A recent study postulated that, since left ventricular hypertrophy has significant prognostic implications, serum magnesium levels might be associated with cardiovascular mortality.
According to the study, as linked by Green Med Info:
"Mortality in subjects with [magnesium deficiency] was significantly higher for all-cause deaths ...and cardiovascular deaths ... This corresponds well with recent findings that hypomagnesemia is associated with the increase of left ventricular mass over the following years."
To read more about magnesium, you can click on the Green Med Info links below.
Every cell in your body depends on magnesium to function. This includes your teeth, bones, hormones, nervous system and your heart. The highest concentrations of magnesium in your body are actually in your heart and your brain, which is why a deficiency can actually be deadly.
Magnesium Deficiency Increases Your Risk of Death
We are all going to die at some point, but if you're deficient in magnesium you may wind up dying sooner rather than later. As new research in Atherosclerosis found, low serum magnesium levels are associated with higher all-cause mortality and cardiovascular mortality, adding to growing research supporting the importance of adequate magnesium.
In one long-term study, published in the American Journal of Clinical Nutrition, researchers found that the relative risk of sudden cardiac death (SCD) was significantly lower in women with the highest amounts of magnesium. Each 0.25-mg/dL increment in plasma magnesium was associated with a 41 percent lower risk of SCD.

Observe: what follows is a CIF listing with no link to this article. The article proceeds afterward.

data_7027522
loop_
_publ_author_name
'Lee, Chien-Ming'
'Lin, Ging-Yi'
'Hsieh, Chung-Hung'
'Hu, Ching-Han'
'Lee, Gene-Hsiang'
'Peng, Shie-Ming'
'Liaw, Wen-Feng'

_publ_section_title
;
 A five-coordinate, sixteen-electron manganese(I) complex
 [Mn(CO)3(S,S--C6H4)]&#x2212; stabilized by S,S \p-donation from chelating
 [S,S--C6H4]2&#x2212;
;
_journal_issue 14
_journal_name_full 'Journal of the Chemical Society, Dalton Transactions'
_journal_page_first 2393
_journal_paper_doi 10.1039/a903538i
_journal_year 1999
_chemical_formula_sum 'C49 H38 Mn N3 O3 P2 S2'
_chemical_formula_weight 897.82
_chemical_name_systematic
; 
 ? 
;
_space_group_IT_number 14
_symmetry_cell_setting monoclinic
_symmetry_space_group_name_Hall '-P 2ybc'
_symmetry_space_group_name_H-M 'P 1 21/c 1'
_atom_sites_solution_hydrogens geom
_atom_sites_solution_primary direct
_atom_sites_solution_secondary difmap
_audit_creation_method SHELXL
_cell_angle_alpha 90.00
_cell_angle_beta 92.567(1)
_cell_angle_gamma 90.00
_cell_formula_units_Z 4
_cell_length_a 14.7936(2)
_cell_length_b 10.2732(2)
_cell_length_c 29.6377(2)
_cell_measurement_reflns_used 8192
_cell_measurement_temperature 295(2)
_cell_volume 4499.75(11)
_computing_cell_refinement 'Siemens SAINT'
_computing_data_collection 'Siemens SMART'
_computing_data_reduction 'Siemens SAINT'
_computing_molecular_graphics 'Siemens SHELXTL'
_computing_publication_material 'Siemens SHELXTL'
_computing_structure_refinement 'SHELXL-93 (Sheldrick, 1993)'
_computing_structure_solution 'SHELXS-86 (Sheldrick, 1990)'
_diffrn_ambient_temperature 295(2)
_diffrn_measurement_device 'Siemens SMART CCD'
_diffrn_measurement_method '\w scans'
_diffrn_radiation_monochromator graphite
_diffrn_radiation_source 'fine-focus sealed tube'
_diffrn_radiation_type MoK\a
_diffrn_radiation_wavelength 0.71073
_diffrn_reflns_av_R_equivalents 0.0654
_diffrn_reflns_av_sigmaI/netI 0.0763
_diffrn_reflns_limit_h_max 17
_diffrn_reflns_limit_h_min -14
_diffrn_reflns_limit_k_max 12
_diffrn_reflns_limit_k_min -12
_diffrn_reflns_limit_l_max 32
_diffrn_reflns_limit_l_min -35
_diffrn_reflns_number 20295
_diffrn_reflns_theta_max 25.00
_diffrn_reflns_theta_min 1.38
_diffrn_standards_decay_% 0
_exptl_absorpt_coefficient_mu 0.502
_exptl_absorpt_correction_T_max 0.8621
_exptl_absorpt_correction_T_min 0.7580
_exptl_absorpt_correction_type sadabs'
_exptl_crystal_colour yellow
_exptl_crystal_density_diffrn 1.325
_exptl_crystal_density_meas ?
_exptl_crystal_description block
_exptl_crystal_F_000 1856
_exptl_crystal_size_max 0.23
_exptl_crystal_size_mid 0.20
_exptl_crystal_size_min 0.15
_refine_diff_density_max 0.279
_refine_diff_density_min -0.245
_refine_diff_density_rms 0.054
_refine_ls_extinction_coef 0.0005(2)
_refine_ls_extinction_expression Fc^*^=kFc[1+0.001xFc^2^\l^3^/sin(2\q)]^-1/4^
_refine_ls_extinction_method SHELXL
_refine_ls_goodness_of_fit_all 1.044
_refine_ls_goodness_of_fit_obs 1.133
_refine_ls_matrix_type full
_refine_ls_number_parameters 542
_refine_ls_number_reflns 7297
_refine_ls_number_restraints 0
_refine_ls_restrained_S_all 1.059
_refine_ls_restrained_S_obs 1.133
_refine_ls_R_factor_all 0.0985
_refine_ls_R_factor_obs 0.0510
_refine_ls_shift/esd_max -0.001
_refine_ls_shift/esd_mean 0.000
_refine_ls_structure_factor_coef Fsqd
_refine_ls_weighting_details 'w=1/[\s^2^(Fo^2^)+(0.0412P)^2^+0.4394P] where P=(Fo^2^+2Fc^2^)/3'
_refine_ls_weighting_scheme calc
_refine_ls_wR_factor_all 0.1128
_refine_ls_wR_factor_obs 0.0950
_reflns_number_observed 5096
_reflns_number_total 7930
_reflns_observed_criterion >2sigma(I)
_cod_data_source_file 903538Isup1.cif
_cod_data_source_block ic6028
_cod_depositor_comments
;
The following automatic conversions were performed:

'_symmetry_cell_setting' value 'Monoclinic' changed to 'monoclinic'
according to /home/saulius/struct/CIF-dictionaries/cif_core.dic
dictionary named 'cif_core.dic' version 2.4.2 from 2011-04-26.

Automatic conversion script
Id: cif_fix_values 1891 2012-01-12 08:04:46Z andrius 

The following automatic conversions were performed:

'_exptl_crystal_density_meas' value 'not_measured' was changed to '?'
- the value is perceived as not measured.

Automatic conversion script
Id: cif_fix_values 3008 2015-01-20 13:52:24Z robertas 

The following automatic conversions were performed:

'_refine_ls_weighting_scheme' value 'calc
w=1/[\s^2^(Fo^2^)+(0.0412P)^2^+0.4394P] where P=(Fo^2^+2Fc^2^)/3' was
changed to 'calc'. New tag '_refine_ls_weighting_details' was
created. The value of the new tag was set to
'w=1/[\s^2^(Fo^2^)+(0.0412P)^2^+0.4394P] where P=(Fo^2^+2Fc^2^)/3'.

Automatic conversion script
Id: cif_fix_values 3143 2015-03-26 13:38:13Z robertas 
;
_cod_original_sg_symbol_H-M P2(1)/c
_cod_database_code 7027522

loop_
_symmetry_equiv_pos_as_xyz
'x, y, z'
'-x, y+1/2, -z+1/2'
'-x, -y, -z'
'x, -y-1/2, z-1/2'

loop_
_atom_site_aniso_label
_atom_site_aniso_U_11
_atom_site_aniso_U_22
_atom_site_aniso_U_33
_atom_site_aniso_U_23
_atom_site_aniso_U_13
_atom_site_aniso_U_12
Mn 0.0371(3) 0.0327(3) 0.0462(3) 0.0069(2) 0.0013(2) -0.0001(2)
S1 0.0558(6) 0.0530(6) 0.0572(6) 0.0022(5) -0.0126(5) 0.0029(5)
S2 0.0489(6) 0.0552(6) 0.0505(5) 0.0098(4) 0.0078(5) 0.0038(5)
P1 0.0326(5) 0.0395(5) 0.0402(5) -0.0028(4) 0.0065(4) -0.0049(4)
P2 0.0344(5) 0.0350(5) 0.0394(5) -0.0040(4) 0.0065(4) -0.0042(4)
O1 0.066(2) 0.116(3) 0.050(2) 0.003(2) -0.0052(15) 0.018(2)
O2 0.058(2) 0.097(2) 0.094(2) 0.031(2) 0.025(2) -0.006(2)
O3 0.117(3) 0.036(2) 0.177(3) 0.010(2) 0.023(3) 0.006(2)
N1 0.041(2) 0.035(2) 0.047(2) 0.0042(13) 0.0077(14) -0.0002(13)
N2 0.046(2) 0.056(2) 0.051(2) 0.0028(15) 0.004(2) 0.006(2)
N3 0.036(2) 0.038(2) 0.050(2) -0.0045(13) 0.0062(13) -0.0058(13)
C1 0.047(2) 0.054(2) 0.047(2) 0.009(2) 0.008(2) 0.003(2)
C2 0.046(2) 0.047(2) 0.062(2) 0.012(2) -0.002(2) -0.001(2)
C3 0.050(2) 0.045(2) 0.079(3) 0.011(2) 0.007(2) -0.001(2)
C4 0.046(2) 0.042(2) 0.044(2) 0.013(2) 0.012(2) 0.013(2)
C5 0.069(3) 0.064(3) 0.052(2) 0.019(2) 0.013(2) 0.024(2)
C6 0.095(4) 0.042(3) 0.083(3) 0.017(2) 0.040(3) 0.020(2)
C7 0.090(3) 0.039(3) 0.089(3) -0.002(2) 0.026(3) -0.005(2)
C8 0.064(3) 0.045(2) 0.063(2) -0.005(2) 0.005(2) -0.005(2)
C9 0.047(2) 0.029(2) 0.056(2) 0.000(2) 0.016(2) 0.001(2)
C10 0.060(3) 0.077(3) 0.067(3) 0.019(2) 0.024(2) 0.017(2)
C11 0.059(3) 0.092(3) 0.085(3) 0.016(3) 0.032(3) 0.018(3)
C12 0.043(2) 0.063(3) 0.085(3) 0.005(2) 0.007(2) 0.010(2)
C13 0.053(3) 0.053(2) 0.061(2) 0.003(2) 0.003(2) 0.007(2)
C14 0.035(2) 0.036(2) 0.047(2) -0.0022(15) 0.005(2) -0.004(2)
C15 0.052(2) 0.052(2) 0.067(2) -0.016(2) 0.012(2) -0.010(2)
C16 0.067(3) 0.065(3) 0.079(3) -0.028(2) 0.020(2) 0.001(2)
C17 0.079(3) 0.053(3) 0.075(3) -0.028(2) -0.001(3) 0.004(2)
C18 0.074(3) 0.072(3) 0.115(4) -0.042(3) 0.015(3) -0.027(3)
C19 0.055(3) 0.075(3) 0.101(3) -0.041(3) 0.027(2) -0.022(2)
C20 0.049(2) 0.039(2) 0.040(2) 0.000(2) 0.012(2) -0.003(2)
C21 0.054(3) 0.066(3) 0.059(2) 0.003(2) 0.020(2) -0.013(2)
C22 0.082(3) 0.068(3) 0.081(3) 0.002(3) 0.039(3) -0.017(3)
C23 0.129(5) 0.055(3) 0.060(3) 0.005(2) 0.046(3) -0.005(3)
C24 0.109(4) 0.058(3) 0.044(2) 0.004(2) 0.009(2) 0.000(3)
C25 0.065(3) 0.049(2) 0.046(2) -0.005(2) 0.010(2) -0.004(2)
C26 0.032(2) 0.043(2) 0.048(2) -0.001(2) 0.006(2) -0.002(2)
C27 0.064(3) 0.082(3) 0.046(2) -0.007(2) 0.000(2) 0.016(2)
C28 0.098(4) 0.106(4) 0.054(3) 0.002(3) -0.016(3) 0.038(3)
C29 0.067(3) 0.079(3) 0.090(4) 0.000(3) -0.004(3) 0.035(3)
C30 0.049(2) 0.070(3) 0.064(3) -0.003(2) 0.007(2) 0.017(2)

A similar 15-year long study found that people with the highest blood levels of magnesium had a 40 percent reduction in the risk of SCD, compared to those with the lowest magnesium levels.
There is in fact quite a bit of evidence supporting the link between magnesium and heart health, and back in the 1930s doctors used to prescribe magnesium for heart disease. Part of the benefit appears related to its synergistic effect on calcium to help regulate electrical impulses and prevent calcium from depositing in soft tissues.
The Magnesium-Calcium Connection
As written in Magnificent Magnesium, first published in the quarterly magazine of the Weston A. Price Foundation:
"Magnesium works in concert with calcium to regulate electrical impulses in the cell—magnesium concentration inside healthy cells is ten thousand times greater than calcium, and there are crucial reasons for this safeguard.
Cellular calcium channels allow that mineral to enter the cell only as long as needed to conduct an impulse; it is ushered out immediately by magnesium once its task is fulfilled. This vigilance is necessary to prevent calcium accumulation in the cell, which could cause dangerous hyper-excitability, calcification, cell dysfunction and even cell death.
When excess calcium enters the cells because of insufficient magnesium, muscle contraction is sustained for too long, and we suffer, for example, twitches and tics in mild cases. When magnesium deficiency becomes chronic, we suffer the symptoms of heart disease such as angina pectoris, hypertension and arrhythmia, or the spasms and contractions characteristic of asthma, migraine headache or painful menstrual cramping."
In fact, while calcium is typically the mineral associated with strong bones and healthy teeth, calcium depends on magnesium to function properly. In this way it is actually magnesium that is largely responsible for your bone health and strong teeth. The Weston Price Foundation states:
"Bones and teeth certainly do require calcium—as well as phosphorus and magnesium, but without adequate amounts of the latter, calcium will not be deposited in these hard tissues, and the structures will not be sound.
"When you load up your system with excess calcium," writes William Quesnell, in Minerals: the Essential Link to Health, "you shut down magnesium's ability to activate thyrocalcitonin, a hormone that under normal circumstances would send calcium to your bones." Instead of providing benefits to the body, the displaced calcium actually becomes toxic …